Figures Tables Preface Acknowledgments Part I: Foundation Knowledge and Guidelines 1 Introduction to Mandated Addiction Treatment 2 Contemporary Mandated, Coerced, and Concerned Clients 3 Multiproblem Clients' Characteristics, Needs, and Diversity 4 Guidelines for Deploying a Unified Model and Theory of Addiction Treatment 5 The Recommended Menu of Evidence-Based Addiction Treatment 6 The Recommended Menu of State-of-the-Art Practices 7 The Recommended Menu of Medication-Assisted Treatments: The Case of Ms. A.P. 8 The Correct Timing for Delivery of Interventions Part II: Training 9 Overcoming Negative Transference: The Case of Ms. F.W. 10 Conducting the Initial Psychological Assessment and Psychiatric Screening: The Case of Mr. F.T. 11 Case Conceptualization: Short- and Long-Term Treatment Goals 12 Creating Positive Long-Term Treatment Outcomes: The Case of Mr. K.X. 13 Conclusion: Rationale for Recommendations put Forth References About the Author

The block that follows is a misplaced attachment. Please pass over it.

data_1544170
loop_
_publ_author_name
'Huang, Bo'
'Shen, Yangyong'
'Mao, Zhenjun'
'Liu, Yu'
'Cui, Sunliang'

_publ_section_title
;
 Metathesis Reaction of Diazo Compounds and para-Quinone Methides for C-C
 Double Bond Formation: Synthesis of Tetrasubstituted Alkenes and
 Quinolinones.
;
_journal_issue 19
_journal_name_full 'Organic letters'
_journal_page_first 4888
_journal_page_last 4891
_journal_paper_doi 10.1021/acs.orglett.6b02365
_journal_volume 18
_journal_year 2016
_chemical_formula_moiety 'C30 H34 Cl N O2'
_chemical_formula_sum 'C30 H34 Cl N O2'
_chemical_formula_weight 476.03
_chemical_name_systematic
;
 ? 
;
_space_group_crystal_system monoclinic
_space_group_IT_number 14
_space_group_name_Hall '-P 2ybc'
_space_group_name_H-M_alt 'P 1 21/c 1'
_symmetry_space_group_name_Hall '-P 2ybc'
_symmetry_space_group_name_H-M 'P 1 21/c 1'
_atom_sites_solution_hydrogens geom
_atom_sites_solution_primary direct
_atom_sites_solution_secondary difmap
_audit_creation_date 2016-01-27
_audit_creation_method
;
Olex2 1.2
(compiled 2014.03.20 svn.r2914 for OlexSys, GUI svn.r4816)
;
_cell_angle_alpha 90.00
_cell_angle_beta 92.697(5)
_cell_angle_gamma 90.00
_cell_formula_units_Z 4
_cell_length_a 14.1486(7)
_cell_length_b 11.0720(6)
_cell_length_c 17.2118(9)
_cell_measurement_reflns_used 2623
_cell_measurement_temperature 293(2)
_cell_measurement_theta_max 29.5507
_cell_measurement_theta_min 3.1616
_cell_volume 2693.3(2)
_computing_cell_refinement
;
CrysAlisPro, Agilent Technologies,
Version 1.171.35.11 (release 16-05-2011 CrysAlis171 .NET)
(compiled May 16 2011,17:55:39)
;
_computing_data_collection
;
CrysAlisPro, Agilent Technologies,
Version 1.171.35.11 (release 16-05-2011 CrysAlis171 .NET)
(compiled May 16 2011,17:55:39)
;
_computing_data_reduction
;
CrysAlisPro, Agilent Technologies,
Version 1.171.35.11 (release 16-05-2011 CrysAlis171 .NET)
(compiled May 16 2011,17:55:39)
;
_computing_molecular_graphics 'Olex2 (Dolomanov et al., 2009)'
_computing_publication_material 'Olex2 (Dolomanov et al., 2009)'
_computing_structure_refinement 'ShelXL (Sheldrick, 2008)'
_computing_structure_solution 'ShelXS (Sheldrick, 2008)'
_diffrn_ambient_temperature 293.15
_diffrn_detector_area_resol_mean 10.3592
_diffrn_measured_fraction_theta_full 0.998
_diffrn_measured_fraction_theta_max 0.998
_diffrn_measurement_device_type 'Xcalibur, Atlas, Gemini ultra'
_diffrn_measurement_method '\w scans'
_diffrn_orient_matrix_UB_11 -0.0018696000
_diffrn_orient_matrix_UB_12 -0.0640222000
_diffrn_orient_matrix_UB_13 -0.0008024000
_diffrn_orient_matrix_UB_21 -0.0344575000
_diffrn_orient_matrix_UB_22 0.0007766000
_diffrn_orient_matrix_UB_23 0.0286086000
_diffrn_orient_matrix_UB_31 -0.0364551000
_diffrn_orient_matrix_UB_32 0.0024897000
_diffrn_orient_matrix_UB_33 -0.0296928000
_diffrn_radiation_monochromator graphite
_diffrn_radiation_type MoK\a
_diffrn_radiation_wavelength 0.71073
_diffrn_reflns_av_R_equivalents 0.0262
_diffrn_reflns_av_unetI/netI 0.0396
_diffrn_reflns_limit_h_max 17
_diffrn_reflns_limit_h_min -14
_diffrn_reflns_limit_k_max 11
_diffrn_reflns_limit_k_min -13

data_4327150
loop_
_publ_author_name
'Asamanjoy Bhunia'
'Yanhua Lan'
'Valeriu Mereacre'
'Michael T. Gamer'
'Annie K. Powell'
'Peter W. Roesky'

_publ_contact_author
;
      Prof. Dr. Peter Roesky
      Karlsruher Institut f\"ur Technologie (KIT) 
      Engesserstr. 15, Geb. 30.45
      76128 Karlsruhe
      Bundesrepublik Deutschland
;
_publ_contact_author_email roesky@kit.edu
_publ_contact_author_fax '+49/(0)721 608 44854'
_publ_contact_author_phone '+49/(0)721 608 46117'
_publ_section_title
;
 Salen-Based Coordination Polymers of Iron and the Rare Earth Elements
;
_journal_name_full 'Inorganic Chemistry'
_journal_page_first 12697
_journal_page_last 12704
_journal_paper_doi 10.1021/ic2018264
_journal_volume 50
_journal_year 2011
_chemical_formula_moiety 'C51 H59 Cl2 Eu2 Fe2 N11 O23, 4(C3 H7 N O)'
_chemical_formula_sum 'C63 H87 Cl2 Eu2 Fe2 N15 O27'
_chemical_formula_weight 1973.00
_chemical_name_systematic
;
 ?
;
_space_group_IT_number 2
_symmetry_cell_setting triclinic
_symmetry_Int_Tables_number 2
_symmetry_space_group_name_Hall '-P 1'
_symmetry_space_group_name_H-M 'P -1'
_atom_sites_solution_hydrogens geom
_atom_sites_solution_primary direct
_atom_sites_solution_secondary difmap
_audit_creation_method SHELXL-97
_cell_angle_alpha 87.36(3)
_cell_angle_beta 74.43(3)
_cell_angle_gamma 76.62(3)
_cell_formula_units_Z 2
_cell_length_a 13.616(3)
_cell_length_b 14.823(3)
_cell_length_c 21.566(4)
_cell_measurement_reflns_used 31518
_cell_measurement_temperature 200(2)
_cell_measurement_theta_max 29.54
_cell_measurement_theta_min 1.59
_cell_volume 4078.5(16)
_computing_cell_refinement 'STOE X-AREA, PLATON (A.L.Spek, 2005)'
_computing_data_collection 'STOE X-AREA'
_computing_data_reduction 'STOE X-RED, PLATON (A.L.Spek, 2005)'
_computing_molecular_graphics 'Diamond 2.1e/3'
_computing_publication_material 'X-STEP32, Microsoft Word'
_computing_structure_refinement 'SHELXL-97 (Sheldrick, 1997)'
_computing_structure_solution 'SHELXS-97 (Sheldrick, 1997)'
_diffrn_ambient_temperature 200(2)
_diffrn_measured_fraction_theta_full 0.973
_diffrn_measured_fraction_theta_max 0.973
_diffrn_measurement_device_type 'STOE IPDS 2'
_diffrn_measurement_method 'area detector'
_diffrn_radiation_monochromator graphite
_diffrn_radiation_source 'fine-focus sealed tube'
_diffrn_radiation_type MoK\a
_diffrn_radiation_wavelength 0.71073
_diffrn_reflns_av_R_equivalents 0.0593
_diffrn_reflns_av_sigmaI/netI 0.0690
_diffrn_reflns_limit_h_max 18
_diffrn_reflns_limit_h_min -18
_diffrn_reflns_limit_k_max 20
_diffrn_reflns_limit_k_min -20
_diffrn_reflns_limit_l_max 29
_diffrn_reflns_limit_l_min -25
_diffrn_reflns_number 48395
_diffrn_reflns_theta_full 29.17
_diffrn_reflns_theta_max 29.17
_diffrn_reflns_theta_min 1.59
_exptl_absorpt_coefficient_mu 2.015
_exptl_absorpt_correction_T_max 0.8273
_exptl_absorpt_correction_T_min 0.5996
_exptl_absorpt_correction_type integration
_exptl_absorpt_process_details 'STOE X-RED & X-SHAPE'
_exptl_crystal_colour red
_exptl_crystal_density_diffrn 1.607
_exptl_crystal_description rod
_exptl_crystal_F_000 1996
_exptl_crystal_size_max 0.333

Barbara C. Wallace is Professor of Health Education at Teachers College, Columbia University, where she directs the Programs in Health Education and Community Health Education in the Department of Health and Behavior Studies. She is Director of Health Equity at the Center for Health Equity and Urban Science Education. Dr. Wallace is the founding director of the Research Group on Disparities in health, and her research has been widely published, including in the Journal of Equity in Health and others. She is the author of seven books, teaches courses in health education, and is a Division 50 (Addictive Behaviors) and Division 45 (Society for the Psychological Study of Ethnic Minority Issues) Fellow within the American Psychological Association.
This is a great resource for early professional providers to individuals within this population as the statistics and facts integrated throughout illustrate disparities, considerations, and compassion. Wallace de-stigmatizes the individuals within this population by taking and affirming the view that these are individuals with different need. Thus, different paths of treatment, recovery, and therapy need to be considered, much like what we do with other types of issues. -- Serena Wadhwa, Psy.D, LCPC, associate professor, Addictions Studies and Behavioral Health, and program director, Addictions Counseling Concentration, Governors State University